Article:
La Dolce Vita in The Dolomites
Thirteen people flying into Verona from Birmingham were soon rushed northwards into the stunning scenery of the Dolomites. Their first reaction to this was to sample the delights of the nearest ice-cream parlour in the Val di Fassa (Campitello).
Their normal style of serious walking started the following day, with a gondola ride to about 8000 ft, a level walk to a mountain hut for lunch and a beer, then a steady downhill walk back into the valley 3500 ft below. As they became more familiar with the transport system, local buses and gondolas were well used, and even a few chair-lift rides sneaked into the itinerary.
To describe each day's walk would be tedious, but some of the routes selected were more interesting than others - meeting an endless succession of other walkers on a 2 foot wide path about 2000 feet above the valley floor tends to focus the mind, even after a couple of beers. As for the transport used, the open-cage gondola to the Marmolada Glacier, the coffin-lift to Sassolungo remain in the memory, as does the opportunity to talk to the bus driver from the back seat on a 'bendibus' on hairpin bends.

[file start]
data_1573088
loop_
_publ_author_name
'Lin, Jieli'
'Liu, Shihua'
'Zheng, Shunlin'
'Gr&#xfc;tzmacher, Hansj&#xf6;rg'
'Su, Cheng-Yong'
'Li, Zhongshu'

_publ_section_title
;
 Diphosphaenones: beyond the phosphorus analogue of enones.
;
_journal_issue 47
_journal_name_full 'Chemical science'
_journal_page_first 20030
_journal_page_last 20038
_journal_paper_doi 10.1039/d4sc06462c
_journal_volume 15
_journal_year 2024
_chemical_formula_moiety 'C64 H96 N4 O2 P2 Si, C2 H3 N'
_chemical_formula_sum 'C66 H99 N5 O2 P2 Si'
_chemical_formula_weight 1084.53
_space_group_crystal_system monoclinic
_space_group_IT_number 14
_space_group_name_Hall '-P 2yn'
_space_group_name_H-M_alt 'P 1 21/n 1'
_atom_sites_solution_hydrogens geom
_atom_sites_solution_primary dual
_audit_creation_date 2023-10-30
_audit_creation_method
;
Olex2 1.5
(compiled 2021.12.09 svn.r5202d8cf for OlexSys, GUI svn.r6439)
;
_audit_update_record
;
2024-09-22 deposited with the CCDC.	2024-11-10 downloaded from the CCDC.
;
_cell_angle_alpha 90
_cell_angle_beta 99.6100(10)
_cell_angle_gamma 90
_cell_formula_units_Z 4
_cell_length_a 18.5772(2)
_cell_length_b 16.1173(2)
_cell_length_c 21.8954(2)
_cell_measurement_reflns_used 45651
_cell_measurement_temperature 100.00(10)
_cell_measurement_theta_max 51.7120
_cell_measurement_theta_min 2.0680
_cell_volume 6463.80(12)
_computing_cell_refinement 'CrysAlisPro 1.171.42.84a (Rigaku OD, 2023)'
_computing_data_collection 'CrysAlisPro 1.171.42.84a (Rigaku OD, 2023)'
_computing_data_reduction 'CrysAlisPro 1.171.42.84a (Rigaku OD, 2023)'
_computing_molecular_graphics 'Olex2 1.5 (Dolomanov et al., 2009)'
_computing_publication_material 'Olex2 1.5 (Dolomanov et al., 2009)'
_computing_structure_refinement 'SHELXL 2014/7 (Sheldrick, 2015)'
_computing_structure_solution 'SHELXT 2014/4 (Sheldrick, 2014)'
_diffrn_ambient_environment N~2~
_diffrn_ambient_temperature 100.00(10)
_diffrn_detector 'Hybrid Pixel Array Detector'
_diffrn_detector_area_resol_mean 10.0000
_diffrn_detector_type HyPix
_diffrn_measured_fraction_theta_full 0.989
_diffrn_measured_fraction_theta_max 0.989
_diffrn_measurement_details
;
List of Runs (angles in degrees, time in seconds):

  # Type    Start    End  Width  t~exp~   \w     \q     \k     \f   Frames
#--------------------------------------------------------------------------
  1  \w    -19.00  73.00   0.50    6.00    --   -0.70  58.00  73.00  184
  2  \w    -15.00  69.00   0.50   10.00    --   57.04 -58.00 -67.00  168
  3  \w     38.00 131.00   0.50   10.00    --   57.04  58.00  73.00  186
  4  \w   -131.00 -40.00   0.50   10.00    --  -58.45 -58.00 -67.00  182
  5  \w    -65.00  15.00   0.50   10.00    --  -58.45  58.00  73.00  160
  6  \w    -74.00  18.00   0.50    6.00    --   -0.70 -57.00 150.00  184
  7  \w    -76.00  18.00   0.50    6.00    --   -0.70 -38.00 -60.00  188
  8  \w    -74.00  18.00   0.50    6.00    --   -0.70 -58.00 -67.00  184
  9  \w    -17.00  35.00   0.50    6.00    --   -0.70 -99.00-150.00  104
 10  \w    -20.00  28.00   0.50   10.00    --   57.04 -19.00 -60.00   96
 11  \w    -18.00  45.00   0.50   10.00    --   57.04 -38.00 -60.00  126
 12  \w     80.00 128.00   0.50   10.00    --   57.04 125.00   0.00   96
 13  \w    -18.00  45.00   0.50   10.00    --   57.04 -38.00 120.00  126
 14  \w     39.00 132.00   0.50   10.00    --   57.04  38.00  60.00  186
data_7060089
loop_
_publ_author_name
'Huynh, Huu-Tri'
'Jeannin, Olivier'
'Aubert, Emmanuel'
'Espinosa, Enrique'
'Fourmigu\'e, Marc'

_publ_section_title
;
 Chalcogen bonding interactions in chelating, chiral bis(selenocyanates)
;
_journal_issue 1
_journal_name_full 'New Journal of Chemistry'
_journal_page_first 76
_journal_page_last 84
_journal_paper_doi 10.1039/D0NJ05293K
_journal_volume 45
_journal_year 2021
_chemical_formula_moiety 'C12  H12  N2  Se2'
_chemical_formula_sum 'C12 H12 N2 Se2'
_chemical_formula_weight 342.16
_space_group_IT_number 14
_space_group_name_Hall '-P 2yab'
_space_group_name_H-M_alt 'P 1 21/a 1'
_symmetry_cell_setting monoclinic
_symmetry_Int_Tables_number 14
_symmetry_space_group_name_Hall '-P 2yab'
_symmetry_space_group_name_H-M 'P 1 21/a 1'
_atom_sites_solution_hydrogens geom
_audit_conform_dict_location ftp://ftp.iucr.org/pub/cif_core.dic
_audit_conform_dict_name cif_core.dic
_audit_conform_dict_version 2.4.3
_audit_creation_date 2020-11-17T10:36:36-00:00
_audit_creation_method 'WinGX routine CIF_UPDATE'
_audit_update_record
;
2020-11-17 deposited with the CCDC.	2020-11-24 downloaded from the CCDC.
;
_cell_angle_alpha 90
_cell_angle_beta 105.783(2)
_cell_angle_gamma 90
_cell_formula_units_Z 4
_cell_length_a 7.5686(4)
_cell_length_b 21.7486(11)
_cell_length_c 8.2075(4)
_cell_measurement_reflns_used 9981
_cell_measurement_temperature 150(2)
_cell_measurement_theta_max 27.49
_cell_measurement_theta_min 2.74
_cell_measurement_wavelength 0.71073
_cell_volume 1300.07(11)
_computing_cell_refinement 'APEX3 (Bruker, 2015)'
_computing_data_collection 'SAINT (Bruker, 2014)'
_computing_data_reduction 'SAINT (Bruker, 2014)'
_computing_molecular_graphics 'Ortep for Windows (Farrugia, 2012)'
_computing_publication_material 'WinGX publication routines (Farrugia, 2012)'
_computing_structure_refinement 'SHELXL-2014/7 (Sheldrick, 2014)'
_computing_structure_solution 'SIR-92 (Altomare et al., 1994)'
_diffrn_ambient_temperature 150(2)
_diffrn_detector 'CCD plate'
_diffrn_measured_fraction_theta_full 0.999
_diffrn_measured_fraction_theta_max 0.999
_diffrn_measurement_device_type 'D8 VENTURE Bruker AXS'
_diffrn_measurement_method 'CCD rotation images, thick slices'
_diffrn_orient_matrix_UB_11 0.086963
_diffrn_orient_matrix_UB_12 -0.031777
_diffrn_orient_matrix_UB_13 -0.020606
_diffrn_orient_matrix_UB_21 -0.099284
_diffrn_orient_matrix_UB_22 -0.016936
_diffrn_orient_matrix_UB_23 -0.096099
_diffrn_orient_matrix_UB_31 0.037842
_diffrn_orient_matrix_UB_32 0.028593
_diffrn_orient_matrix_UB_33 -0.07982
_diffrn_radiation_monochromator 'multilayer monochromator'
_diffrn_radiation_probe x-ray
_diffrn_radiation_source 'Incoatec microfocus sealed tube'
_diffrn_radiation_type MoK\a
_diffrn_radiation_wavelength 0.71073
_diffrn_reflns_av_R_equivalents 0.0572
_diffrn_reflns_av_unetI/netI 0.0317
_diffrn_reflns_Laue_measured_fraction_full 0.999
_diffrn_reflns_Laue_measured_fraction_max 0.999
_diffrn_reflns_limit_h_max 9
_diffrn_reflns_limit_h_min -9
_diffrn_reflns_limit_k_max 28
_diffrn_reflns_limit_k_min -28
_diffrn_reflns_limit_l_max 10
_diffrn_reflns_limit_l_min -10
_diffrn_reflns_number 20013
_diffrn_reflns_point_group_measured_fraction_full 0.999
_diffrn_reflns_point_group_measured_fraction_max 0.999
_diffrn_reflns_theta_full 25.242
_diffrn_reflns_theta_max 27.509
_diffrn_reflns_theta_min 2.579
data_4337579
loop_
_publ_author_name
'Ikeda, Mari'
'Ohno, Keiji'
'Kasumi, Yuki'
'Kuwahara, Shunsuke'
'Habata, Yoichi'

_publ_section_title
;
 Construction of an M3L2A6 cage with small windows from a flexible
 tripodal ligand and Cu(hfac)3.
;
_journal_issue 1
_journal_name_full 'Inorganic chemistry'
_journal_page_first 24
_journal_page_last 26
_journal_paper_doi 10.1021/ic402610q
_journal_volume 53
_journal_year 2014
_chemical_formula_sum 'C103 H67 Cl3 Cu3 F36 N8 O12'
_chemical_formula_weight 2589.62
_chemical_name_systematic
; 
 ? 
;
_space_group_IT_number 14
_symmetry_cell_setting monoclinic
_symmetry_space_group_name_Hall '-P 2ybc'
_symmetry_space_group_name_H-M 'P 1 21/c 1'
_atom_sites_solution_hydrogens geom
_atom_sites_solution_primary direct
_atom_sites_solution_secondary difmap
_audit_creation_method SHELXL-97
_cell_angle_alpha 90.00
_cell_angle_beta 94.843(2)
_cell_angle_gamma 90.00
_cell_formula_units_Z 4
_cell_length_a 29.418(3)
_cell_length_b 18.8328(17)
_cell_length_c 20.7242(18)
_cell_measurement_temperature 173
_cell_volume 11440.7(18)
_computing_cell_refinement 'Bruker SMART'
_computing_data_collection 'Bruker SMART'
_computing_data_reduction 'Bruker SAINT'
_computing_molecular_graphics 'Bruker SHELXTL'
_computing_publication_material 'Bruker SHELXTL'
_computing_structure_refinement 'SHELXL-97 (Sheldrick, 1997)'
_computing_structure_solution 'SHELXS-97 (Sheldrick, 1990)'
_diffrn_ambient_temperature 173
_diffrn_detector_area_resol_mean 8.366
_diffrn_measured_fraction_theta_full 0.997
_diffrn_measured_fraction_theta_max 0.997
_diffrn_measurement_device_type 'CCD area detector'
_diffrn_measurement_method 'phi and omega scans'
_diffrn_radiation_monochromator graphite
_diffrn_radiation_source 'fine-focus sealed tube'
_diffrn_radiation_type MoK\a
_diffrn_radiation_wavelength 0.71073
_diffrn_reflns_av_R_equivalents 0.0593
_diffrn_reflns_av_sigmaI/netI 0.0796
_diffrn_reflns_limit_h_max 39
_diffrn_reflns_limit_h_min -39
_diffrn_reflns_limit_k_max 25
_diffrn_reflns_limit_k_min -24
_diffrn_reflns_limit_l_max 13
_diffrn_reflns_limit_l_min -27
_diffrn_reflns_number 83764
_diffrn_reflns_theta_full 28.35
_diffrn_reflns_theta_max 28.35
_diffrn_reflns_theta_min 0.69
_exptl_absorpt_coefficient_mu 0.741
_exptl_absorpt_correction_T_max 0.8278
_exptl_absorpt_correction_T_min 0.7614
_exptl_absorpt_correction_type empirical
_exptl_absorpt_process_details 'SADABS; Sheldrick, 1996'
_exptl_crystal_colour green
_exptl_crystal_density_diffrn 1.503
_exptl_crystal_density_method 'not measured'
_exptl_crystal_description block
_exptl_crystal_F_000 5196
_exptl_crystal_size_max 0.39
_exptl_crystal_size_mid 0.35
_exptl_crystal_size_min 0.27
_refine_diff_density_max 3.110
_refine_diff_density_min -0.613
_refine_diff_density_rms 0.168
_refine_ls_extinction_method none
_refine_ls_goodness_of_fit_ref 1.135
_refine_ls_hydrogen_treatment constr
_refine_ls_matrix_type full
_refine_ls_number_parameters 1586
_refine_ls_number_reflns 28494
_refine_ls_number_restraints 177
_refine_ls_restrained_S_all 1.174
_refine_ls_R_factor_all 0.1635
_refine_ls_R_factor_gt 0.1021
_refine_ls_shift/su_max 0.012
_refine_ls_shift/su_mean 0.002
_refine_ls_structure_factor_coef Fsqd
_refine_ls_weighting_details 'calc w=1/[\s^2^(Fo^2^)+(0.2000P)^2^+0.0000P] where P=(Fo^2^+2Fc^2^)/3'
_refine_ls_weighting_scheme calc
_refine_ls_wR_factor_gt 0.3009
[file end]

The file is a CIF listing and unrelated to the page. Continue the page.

A transfer to Selva Val Gardena after a week gave us the opportunity to sample the endless food and wine of a Thomson's chalet. The only other guests were John and Barbara from the Birmingham area, who gave up trying to have a holiday and as Stan Warren put it, ‘joined in with our round of eating, drinking and walking. They even nearly won the quiz, but some creative marking ensured the prize came back with us. I am sure they will be claiming a refund’.
Stan’s notebook should offer further inspiration, but very few of the comments now make any sense. Quite what provoked such jottings as 'two old ladies locked in a lavatory', 'wife-swapping on buses', 'love in a basket', 'cold enough for a vest' and 'too exhausted to eat chocolate cake' is not recalled . Stan was apparently directly involved in 'a washing-peg war', 'evaporating red wine' and 'Harvey's early morning cuppa', but he strongly denies anything to do with 'Grand Marnier' 'sliding down bannisters' 'yoghurt stealing' and 'uncollected urgent post'. The only half sensible comment left seems to be a call for communication cords in gondolas.
The weather was excellent throughout and thirteen sun-tanned and happy people returned to Birmingham safe and sound. For some this was not their first trip and although the line up has changed over the years and numbers have fallen away the remnants of this happy band of members still go out there each year